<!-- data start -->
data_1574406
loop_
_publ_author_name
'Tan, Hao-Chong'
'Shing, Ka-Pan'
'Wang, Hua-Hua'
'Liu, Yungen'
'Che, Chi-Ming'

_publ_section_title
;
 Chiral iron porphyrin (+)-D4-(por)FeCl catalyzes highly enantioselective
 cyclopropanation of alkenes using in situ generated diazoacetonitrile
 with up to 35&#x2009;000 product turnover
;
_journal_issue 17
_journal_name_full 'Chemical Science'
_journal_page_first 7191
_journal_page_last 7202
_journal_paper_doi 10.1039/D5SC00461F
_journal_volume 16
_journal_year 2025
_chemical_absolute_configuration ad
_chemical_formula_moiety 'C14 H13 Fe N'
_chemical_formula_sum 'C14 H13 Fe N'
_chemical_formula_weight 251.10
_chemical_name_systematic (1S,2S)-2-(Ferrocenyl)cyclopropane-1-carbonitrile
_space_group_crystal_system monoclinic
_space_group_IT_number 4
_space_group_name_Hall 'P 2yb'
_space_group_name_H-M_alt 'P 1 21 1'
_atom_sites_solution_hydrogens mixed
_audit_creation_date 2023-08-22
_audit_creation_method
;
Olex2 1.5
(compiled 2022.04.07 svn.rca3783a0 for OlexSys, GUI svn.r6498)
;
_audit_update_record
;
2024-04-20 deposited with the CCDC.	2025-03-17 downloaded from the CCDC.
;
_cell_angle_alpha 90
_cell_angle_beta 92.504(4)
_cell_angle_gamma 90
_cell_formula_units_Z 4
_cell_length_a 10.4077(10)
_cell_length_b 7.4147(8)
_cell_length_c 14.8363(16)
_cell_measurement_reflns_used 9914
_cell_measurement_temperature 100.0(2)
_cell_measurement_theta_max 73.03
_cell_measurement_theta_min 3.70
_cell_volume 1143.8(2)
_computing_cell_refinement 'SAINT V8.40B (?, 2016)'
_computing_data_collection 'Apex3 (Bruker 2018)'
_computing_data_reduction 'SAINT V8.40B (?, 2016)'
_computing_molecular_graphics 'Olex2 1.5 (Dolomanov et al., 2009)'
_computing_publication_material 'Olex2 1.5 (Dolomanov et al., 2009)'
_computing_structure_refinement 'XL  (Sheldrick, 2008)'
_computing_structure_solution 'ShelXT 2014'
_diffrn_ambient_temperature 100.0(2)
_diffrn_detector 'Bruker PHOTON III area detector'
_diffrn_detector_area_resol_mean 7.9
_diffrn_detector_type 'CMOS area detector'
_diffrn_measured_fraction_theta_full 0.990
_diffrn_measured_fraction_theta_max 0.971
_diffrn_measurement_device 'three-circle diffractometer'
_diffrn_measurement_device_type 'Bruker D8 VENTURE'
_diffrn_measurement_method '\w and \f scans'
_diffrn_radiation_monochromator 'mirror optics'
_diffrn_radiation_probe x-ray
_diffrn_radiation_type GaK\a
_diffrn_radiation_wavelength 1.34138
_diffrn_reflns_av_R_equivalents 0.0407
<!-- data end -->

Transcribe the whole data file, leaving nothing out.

data_1574406
loop_
_publ_author_name
'Tan, Hao-Chong'
'Shing, Ka-Pan'
'Wang, Hua-Hua'
'Liu, Yungen'
'Che, Chi-Ming'

_publ_section_title
;
 Chiral iron porphyrin (+)-D4-(por)FeCl catalyzes highly enantioselective
 cyclopropanation of alkenes using in situ generated diazoacetonitrile
 with up to 35&#x2009;000 product turnover
;
_journal_issue 17
_journal_name_full 'Chemical Science'
_journal_page_first 7191
_journal_page_last 7202
_journal_paper_doi 10.1039/D5SC00461F
_journal_volume 16
_journal_year 2025
_chemical_absolute_configuration ad
_chemical_formula_moiety 'C14 H13 Fe N'
_chemical_formula_sum 'C14 H13 Fe N'
_chemical_formula_weight 251.10
_chemical_name_systematic (1S,2S)-2-(Ferrocenyl)cyclopropane-1-carbonitrile
_space_group_crystal_system monoclinic
_space_group_IT_number 4
_space_group_name_Hall 'P 2yb'
_space_group_name_H-M_alt 'P 1 21 1'
_atom_sites_solution_hydrogens mixed
_audit_creation_date 2023-08-22
_audit_creation_method
;
Olex2 1.5
(compiled 2022.04.07 svn.rca3783a0 for OlexSys, GUI svn.r6498)
;
_audit_update_record
;
2024-04-20 deposited with the CCDC.	2025-03-17 downloaded from the CCDC.
;
_cell_angle_alpha 90
_cell_angle_beta 92.504(4)
_cell_angle_gamma 90
_cell_formula_units_Z 4
_cell_length_a 10.4077(10)
_cell_length_b 7.4147(8)
_cell_length_c 14.8363(16)
_cell_measurement_reflns_used 9914
_cell_measurement_temperature 100.0(2)
_cell_measurement_theta_max 73.03
_cell_measurement_theta_min 3.70
_cell_volume 1143.8(2)
_computing_cell_refinement 'SAINT V8.40B (?, 2016)'
_computing_data_collection 'Apex3 (Bruker 2018)'
_computing_data_reduction 'SAINT V8.40B (?, 2016)'
_computing_molecular_graphics 'Olex2 1.5 (Dolomanov et al., 2009)'
_computing_publication_material 'Olex2 1.5 (Dolomanov et al., 2009)'
_computing_structure_refinement 'XL  (Sheldrick, 2008)'
_computing_structure_solution 'ShelXT 2014'
_diffrn_ambient_temperature 100.0(2)
_diffrn_detector 'Bruker PHOTON III area detector'
_diffrn_detector_area_resol_mean 7.9
_diffrn_detector_type 'CMOS area detector'
_diffrn_measured_fraction_theta_full 0.990
_diffrn_measured_fraction_theta_max 0.971
_diffrn_measurement_device 'three-circle diffractometer'
_diffrn_measurement_device_type 'Bruker D8 VENTURE'
_diffrn_measurement_method '\w and \f scans'
_diffrn_radiation_monochromator 'mirror optics'
_diffrn_radiation_probe x-ray
_diffrn_radiation_type GaK\a
_diffrn_radiation_wavelength 1.34138
_diffrn_reflns_av_R_equivalents 0.0407